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                        #12
                        I have to agree with Fisting Kittens here.

                        Also, Grappling has excellent uses, but for a base "self defense art", I would choose something that has more options.

                        Anyone who swears by grappling as a "base-art" for self defense has never been in a bar fight, or been in a fight with multiple people.

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                          #13
                          First thing I started with was with Judo .. then Wushu and Praying Mantis. Now I do TKD, Pencak Silat and Jiu Jitsu.

                          What I said wasn't that you should pick a striking art over grappling art, I said that you should choose something that fits the physical advantage that you have. Not much use to start MT when you're 5'1".

                          You know, there's more to striking arts then just whooping ass. They teach you good body positiong and rigorious conditioning as well. And as far as the whole grappling vs. striking debate, it blows. They're both means to an end.

                          When I use some TKD kicks at Jiu Jitsu, I usually nail people with it. They don't expect it and the fact that I'm usually taller and JJ isn't really a long range art, means that I have the advantage. Should I close in however, the odds go from 80/20 to 50/50 to 20/80. So in other words, if I compromise my physical advantage, my odds go down. However, if I utilize it, I have the advantage.

                          So what's wrong with recommending an art to someone, that utilizes his physical advantage, as a base art? Something you can rely on? That art can be either grappling or striking or both. I listed both striking and grappling arts, as well as Pencak Silat, which is a whole different ballgame.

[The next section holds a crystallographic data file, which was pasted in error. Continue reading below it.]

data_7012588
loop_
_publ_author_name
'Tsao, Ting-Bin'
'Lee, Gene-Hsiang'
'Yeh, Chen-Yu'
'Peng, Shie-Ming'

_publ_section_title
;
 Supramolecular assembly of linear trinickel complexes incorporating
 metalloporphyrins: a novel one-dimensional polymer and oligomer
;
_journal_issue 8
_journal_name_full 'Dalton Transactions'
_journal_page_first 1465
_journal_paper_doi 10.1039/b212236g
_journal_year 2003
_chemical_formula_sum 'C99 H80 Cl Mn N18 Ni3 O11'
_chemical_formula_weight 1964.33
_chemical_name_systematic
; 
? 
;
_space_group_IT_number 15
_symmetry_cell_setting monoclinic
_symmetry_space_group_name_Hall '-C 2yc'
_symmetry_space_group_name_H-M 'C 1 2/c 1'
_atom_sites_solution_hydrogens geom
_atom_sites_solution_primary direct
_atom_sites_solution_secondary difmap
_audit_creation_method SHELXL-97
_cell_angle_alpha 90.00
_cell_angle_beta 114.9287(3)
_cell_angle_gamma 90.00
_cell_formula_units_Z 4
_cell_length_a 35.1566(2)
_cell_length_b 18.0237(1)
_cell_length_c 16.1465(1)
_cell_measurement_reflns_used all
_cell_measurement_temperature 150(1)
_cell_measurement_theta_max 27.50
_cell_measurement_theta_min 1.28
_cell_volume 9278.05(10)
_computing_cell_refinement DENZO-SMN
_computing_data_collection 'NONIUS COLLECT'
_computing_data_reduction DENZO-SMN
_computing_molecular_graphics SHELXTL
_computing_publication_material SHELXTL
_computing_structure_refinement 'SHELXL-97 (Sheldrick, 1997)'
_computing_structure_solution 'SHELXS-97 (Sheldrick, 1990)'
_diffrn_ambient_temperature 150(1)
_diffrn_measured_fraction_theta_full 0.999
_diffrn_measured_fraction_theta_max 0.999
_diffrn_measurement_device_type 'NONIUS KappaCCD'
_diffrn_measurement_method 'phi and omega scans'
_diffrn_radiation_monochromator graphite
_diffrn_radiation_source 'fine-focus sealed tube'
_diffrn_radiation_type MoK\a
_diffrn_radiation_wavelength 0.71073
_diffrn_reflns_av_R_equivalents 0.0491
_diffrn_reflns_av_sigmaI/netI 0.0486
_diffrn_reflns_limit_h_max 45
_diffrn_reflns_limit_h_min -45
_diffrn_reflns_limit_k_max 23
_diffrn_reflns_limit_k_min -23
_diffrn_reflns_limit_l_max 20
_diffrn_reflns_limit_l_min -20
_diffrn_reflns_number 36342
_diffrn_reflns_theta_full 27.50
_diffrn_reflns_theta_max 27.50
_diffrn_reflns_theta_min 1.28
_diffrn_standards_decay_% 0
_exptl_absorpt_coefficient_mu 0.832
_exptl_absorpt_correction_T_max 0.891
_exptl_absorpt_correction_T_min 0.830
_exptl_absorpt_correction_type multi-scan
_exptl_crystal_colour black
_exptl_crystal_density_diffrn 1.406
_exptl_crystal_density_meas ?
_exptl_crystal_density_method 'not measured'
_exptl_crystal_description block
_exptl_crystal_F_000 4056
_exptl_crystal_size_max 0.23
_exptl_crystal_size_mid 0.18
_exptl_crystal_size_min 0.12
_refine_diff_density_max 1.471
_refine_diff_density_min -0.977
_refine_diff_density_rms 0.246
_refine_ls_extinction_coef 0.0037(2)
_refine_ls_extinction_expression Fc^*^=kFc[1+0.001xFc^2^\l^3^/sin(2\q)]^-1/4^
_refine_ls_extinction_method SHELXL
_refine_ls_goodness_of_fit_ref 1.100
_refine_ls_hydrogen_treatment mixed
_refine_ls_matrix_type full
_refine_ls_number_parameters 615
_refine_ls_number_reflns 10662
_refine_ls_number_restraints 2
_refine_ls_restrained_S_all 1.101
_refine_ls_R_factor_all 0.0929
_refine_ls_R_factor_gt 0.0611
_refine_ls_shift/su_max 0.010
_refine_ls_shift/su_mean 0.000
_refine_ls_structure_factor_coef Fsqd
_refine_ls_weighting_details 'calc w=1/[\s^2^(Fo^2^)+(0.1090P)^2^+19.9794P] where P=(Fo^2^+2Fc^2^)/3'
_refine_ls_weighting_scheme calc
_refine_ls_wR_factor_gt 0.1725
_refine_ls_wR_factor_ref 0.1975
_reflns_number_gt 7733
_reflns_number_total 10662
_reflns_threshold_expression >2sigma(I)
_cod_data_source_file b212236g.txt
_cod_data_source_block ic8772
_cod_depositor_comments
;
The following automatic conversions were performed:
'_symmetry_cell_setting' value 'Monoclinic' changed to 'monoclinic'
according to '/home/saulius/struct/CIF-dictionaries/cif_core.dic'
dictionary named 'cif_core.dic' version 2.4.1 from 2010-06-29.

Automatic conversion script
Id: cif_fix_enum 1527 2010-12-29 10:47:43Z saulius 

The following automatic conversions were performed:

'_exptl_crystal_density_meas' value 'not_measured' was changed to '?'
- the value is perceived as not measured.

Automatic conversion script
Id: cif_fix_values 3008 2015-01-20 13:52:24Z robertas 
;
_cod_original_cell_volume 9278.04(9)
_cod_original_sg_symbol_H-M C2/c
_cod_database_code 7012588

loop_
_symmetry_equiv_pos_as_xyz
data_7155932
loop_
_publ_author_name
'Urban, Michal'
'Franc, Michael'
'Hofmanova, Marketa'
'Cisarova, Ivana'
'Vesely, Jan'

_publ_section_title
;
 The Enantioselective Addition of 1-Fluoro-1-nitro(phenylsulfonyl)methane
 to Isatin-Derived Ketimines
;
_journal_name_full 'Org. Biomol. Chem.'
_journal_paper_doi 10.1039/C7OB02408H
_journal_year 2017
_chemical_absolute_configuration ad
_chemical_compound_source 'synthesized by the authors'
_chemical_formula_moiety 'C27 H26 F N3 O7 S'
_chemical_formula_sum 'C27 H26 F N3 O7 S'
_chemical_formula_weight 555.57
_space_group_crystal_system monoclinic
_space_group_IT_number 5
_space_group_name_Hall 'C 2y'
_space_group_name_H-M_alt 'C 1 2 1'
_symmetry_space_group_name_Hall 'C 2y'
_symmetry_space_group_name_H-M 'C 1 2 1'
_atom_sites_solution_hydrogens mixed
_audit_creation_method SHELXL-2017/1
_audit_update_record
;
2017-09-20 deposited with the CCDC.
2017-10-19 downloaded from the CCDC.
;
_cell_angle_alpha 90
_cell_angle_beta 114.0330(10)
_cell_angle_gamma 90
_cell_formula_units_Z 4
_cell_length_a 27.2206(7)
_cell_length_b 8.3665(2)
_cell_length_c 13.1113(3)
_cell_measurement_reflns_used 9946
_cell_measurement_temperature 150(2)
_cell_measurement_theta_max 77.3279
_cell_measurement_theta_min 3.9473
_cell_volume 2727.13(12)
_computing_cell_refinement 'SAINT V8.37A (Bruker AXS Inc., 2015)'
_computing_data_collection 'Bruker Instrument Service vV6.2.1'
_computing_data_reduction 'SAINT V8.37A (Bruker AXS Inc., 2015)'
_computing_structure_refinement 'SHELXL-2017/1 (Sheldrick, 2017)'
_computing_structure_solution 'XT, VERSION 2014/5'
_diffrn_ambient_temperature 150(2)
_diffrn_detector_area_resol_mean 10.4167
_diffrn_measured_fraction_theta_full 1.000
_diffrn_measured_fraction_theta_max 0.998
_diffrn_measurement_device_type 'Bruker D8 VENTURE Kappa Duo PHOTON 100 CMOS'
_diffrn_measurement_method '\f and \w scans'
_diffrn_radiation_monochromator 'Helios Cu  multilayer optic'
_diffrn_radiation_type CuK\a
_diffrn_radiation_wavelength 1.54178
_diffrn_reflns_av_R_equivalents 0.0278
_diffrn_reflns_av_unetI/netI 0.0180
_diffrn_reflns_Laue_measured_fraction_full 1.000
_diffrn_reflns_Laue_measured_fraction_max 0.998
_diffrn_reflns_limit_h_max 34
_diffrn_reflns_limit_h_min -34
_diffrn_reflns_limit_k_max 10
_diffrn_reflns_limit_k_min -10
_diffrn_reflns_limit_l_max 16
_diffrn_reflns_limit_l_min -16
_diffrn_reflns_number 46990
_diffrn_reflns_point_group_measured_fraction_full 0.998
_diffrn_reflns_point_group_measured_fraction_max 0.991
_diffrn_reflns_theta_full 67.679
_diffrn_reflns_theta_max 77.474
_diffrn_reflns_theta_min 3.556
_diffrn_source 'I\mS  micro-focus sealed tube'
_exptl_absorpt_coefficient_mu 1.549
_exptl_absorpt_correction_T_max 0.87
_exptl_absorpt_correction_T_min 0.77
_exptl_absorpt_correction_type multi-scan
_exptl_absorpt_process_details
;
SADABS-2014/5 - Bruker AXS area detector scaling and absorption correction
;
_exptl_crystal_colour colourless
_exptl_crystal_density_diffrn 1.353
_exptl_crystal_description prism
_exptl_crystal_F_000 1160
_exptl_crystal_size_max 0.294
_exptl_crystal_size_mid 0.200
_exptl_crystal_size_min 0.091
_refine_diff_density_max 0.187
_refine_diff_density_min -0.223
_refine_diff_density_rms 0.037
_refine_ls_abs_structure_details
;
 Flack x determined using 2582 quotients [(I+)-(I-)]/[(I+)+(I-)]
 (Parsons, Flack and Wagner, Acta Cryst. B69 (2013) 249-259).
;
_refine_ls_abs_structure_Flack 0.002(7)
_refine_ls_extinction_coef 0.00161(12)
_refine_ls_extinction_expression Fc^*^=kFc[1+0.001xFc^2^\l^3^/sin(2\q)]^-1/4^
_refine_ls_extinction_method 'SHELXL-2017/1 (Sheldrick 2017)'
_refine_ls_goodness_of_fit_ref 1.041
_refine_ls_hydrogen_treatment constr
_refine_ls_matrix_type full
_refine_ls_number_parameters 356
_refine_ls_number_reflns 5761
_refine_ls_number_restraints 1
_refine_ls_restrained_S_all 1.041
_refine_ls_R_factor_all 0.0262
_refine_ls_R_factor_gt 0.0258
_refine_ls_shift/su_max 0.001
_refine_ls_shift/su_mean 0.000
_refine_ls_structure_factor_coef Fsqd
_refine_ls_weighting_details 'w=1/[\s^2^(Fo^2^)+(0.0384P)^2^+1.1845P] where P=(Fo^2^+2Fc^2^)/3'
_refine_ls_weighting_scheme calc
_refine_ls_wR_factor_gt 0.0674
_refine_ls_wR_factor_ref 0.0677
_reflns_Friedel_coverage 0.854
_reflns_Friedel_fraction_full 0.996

--- "I think you folks that have listed striking arts as good base arts and then said to "add in some grappling" have it backwards. You should start with grappling (for all the above reasons) and then add in some striking. It is effective right from the start of your training. And it maintains effectiveness the longer you train and the better you get." ---

                          Really? And the fact that the longer you train at it, the better you become at it doesn't go for striking? I suggest that you go to a boxing gym and say that to a boxer's face. They can teach you thing or two about striking. Or your local MT school.

                          ---"I think someone else already said in another thread that grappling arts (and MMA) leave more room for error. That's true. Add to that how most grappling arts are trained, with lots of alive training, resistance and "sparring", and combine it with the fact that grappling is very good at stifling strikes, and you have an incredibly effective and easy to use fighting system."---